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Shamelessly messy. [Photographs: Vicky Wasik]

"Eating this is what making out with Escoffier would be like."

I think it's safe to say that before my esteemed colleague Max spoke these words, I'd never considered what making out with Escoffier might have been like. As soon as he said it, though, I somehow knew it was true. There's just something about this burger that seems...postcoital. I feel dirty just looking at it.

I wasn't trying to channel sweaty rumpled sheets when I first started working on this thing. But clearly what started out as an innocent attempt at a burger with French flavors ended up more along the lines of a French kiss. I think maybe that means I got it right.

French food goes in and out of style every few years, at least in the trendisphere, with food glossies declaring the return of la grande cuisine on the semi-regular. There's actually some truth to it, as many of the world's other great culinary traditions have grown in popularity and the hot spots of innovation have shifted, eclipsing what was once France's near-singular grasp on the Western food imagination.

All of this is to say that, of all the sources of burger-topping inspiration out there, France, at least in my experience, is pretty far down the list. I'm not saying that no one has ever done a French burger, but it's definitely not common. And yet there are so many good ideas to plumb!

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Take, for example, the mushroom duxelles here. Mushrooms on burgers are definitely nothing new. But the usual suspects are either a giant portobello cap or sliced sautéed 'shrooms. Those can be good, but I wasn't convinced that they're the best way to add mushroom flavor to a burger. Meaty and juicy, a good burger doesn't need to double down on those qualities with a slab of portobello. Meanwhile, sautéed sliced mushrooms have a structural deficiency: they tend to slide off the burger too easily.

Duxelles is my answer. A mixture of minced mushrooms sautéed with shallots, duxelles is like a spread, almost creamy and pâté-like in texture. They add a new texture that's soft and creamy, and, because they're minced and cooked down until concentrated, their mushroom flavor is intense, almost raunchy.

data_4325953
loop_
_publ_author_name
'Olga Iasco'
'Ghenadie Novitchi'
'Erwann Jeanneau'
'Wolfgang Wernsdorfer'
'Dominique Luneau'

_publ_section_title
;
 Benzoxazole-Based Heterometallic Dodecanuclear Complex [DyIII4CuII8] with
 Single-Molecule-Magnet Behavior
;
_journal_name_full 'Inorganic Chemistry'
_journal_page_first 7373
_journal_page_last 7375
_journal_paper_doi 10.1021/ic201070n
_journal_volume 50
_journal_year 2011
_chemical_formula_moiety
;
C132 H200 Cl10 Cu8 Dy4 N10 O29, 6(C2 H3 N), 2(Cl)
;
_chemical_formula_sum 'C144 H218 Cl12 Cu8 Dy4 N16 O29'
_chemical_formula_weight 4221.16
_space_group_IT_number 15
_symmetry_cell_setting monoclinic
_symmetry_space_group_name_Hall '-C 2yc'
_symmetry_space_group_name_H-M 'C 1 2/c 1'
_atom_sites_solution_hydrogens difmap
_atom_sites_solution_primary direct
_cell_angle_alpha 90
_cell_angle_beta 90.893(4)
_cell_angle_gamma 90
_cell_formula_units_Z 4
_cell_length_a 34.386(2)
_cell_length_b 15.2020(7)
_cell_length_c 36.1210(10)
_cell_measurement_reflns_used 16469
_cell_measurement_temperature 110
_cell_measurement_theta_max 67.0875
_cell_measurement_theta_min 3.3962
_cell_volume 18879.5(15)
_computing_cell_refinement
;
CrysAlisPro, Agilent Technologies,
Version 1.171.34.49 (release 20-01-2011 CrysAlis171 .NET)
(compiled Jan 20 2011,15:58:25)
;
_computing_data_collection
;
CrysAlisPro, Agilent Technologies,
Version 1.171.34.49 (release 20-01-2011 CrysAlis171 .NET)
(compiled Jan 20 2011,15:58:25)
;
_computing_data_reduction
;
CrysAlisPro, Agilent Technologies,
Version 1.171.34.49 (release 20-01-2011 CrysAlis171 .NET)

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A surprise benefit: For anyone who, whether for reasons of preference or autoimmune necessity, must eat a well-done burger, duxelles manage to introduce a juicy, rare-meat quality back to the burger to counter what would otherwise just be overly dry, crumbly beef. Don't get me wrong: I'm not recommending overcooking your burgers, I'm just saying duxelles have a way of offsetting the effect if you do.

To add yet another level of inappropriateness, I went overboard indulgent with the sauce, a classic Mornay, which is béchamel loaded with melted Gruyere cheese. There are a lot of good tricks for making awesome cheese sauce, including Kenji's hack made with cornstarch and evaporated milk, but in a pinch, Mornay is freaking excellent and easy as can be: You just make a basic béchamel, and then whisk in handfuls of grated cheese until smooth. The only real risk is if you overheat the sauce once the cheese has been added, in which case it can break and lose its perfect texture. I like to whisk in the cheese off the heat, only returning it to the flame if it's cooled down too much to allow the full amount of cheese to melt into it.

To cap the whole thing off, I added some fried shallots for crunch and to underscore the flavor of the shallots in the duxelles, and served my burgers on tender onion rolls, just to drive that toasted onion flavor home even more.

The whole thing is enough to make Escoffier roll in the grave hay.

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